D0333 Intraspecific visual signaling by praying mantis nymphs

Tuesday, November 18, 2008
Exhibit Hall 3, First Floor (Reno-Sparks Convention Center)
Megan Ritter , Psychology and Neuroscience, University of Maryland, College Park, MD
Christine van Hover , Psychology and Neuroscience, University of Maryland, College Park, MD
David D. Yager , Department of Psychology, University of Maryland, College Park, MD
Nymphs of some hymenopodid mantids use a repertoire of stereotyped movements of the brightly colored prothoracic legs, distinctively marked abdomen, and antennae during encounters between conspecifics. Nymphs do not signal to size and color-matched heterospecifics, other insects, or models. Covering the compound eyes eliminates the species-specificity without affecting the signaling itself (elicited by touch in these experiments). The types and patterns of movements follow an ontogenetic progression that parallels the marked changes in body form across the nymphal stages. In the older nymphs, the leg and abdomen movements begin to resemble components of the adult defensive display. However, adults of the species studied did not use visual signals in intraspecific encounters. We found no indication that visual signals mediate aggressive hierarchies or territorial defense, suggesting instead a system for averting potentially damaging fights. Juveniles of these species are remarkable for the absence, even under crowded conditions, of the cannibalism that is the norm for praying mantis nymphs in lab and possibly field settings.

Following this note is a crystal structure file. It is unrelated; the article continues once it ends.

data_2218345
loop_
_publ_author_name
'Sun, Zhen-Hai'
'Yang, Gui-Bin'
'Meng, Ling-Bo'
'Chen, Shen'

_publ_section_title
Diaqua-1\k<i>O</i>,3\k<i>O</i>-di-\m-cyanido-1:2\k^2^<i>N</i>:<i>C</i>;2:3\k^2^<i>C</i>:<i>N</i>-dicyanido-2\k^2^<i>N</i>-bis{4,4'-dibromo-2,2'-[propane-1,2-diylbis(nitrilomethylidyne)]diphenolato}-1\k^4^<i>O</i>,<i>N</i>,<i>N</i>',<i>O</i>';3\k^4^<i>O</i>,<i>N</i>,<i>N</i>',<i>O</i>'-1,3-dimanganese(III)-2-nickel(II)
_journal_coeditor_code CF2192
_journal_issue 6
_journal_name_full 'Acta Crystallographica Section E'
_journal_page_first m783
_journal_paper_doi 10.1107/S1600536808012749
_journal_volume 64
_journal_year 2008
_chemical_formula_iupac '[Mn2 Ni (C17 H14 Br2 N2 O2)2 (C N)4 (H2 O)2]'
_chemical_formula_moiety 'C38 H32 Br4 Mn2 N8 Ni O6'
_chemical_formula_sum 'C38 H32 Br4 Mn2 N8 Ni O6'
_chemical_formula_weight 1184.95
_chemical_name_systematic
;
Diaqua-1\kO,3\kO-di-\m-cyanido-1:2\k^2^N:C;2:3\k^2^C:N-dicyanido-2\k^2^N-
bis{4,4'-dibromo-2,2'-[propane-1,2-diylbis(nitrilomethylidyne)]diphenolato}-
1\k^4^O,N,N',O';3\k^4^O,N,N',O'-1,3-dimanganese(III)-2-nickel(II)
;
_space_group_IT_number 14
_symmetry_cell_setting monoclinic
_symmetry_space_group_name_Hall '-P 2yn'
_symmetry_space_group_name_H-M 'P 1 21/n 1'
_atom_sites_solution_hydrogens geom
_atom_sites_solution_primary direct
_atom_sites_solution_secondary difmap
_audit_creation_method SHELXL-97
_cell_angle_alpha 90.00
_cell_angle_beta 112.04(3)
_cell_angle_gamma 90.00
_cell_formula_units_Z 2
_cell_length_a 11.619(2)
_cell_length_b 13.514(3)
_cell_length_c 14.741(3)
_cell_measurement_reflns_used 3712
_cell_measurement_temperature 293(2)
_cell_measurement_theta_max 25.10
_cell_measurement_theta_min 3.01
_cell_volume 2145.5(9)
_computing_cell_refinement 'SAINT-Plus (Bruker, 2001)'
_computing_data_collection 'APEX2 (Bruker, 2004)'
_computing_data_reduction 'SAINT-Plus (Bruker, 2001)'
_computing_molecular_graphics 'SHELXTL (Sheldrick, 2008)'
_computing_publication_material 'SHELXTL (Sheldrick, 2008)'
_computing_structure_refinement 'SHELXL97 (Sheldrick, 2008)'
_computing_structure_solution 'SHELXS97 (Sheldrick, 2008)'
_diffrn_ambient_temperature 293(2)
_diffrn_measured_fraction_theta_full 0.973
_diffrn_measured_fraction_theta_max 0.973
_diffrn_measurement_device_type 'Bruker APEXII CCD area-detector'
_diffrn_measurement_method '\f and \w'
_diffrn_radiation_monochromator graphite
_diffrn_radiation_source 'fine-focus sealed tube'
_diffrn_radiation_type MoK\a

doi: 10.1603/ICE.2016.39083